The Order: 1886 is a different game. Rather than presenting itself in full screen, developer Ready at Dawn has chosen for a cinematic resolution, resulting in two horizontal black bars appearing at the top and bottom of the screen.
This aesthetic decision is complemented by the seamless transitions between gameplay and cutscenes. Unfortunately the demo I played lacked a significant amount of the former, but even in what I was told was an early development stage demo, it still looked amazing. Character models were very detailed, (check out those sideburns), and the environment looked quite genuinely real. It immediately tapped into my imagination of what London would look like in an alternative 1886, and surrounded by wooden buildings and cobblestone roads under a thick layer of smog, fans of Jekyll and Hyde or Jack the Ripper will find this whole environment very familiar.
That said, even in the short demo, there was a severe lack of variety in the environment designs. There was one instance when I was inside, away from the smog, but I never felt like I had moved on from my previous location. It was only a 10 minute demo, so hopefully in the full game we see more variety in locations and level design, but I am concerned of where the rest of the game will take us. To put in so much creativity and work into creating a game that tries to hard to not define what is gameplay and what is a cutscene, it seems like a waste to make the environments so limited.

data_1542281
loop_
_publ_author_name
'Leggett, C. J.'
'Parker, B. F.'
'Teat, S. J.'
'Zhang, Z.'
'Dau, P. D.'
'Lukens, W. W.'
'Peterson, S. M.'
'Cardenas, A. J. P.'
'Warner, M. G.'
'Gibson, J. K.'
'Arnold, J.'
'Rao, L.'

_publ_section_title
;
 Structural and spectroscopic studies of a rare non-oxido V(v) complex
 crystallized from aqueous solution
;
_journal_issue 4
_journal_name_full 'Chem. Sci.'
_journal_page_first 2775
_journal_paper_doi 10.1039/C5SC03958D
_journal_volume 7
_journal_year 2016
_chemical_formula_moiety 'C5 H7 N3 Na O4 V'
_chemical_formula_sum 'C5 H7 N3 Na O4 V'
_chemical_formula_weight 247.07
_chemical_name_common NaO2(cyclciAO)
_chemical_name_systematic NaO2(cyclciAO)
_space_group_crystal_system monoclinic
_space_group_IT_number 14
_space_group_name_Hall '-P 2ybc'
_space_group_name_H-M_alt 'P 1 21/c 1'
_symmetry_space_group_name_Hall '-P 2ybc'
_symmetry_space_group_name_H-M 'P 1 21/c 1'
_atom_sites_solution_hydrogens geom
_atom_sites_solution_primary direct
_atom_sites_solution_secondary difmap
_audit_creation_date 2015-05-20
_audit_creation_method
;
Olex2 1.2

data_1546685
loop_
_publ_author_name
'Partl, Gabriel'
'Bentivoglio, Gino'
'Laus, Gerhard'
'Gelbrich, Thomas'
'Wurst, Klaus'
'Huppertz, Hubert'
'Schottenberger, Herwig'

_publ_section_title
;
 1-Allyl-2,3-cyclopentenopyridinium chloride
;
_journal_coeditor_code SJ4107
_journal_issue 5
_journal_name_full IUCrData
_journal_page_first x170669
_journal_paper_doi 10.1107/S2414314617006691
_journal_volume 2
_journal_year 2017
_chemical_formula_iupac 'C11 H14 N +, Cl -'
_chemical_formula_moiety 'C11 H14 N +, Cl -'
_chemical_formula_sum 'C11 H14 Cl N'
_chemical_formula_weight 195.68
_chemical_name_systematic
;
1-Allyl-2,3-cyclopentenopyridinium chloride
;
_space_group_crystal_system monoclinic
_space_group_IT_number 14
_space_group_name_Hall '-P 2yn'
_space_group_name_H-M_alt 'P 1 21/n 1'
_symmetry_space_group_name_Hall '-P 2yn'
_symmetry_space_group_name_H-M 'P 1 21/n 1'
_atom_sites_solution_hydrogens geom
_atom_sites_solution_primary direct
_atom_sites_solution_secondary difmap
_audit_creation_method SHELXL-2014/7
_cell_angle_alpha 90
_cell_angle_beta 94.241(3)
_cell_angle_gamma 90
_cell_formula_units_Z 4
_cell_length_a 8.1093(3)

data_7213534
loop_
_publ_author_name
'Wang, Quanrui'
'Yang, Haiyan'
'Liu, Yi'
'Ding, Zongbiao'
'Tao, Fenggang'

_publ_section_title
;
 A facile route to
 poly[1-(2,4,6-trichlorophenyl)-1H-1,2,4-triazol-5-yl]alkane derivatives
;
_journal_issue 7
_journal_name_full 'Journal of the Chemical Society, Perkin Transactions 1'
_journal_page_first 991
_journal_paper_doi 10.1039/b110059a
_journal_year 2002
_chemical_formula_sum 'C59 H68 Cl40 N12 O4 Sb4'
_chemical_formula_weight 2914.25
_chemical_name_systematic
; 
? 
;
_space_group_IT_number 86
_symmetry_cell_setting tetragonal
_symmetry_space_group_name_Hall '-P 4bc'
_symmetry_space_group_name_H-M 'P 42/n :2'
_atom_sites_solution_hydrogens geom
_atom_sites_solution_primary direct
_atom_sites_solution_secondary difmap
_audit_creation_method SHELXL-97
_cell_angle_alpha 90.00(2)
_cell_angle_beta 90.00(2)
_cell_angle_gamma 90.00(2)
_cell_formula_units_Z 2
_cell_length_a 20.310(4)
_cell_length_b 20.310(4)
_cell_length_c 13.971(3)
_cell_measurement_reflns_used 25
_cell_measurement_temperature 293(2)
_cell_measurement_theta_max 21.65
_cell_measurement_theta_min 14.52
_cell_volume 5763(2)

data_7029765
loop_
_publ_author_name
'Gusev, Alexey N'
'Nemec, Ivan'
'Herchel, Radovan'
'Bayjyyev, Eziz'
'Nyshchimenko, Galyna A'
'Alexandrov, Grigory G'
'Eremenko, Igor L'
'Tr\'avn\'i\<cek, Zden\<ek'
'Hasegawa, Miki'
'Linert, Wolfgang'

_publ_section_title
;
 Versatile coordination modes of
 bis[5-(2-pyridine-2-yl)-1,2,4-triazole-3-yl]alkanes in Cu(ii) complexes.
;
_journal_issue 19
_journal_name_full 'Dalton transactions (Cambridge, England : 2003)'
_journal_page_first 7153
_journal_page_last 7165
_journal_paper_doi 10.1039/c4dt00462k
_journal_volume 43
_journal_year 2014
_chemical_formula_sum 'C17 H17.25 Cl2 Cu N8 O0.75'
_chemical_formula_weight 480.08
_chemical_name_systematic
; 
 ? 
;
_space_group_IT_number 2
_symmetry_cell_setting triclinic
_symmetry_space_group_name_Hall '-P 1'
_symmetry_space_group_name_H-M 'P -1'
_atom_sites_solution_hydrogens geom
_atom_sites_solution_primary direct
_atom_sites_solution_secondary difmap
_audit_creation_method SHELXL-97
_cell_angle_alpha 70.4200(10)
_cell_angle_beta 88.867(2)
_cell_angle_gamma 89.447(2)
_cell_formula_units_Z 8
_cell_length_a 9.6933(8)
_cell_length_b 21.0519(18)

Another issue was the controls. I’m not sure if it was just my controller, but I had severe input delay. I would lightly tap on the right stick to move the camera, and then in a few seconds my character almost did a 180º. While cover system feels very smooth, (although a little old-school in having a dedicated cover button), the shooting mechanics are very rough at this stage. And neither did the weapons have the kind of feedback I had hoped for. I certainly didn’t feel like I was holding a behemoth smoke machine, and then deal massive devastation with a follow-up flare. Nor did my pistol feel like it was damaging the men I was trying to take down.
The Order concerns me. I love the fact that Ready at Dawn has taken a game and gone above and beyond to give it a cinematic flare. I would happily see more games transition between cinematic and action so fluidly. But at this stage (which is fairly late into the development cycle, don’t forget), it’s like the developer has spent too much time focusing on how the game is presented rather than how the game is played. For a shooter, gunplay has to be placed as a priority, and while there are some imaginative and devastating weaponry, they didn’t behave like they looked. I just hope there is still time to work things out in the gameplay department, because otherwise this one is going to disappoint a lot of people.
– Sam M.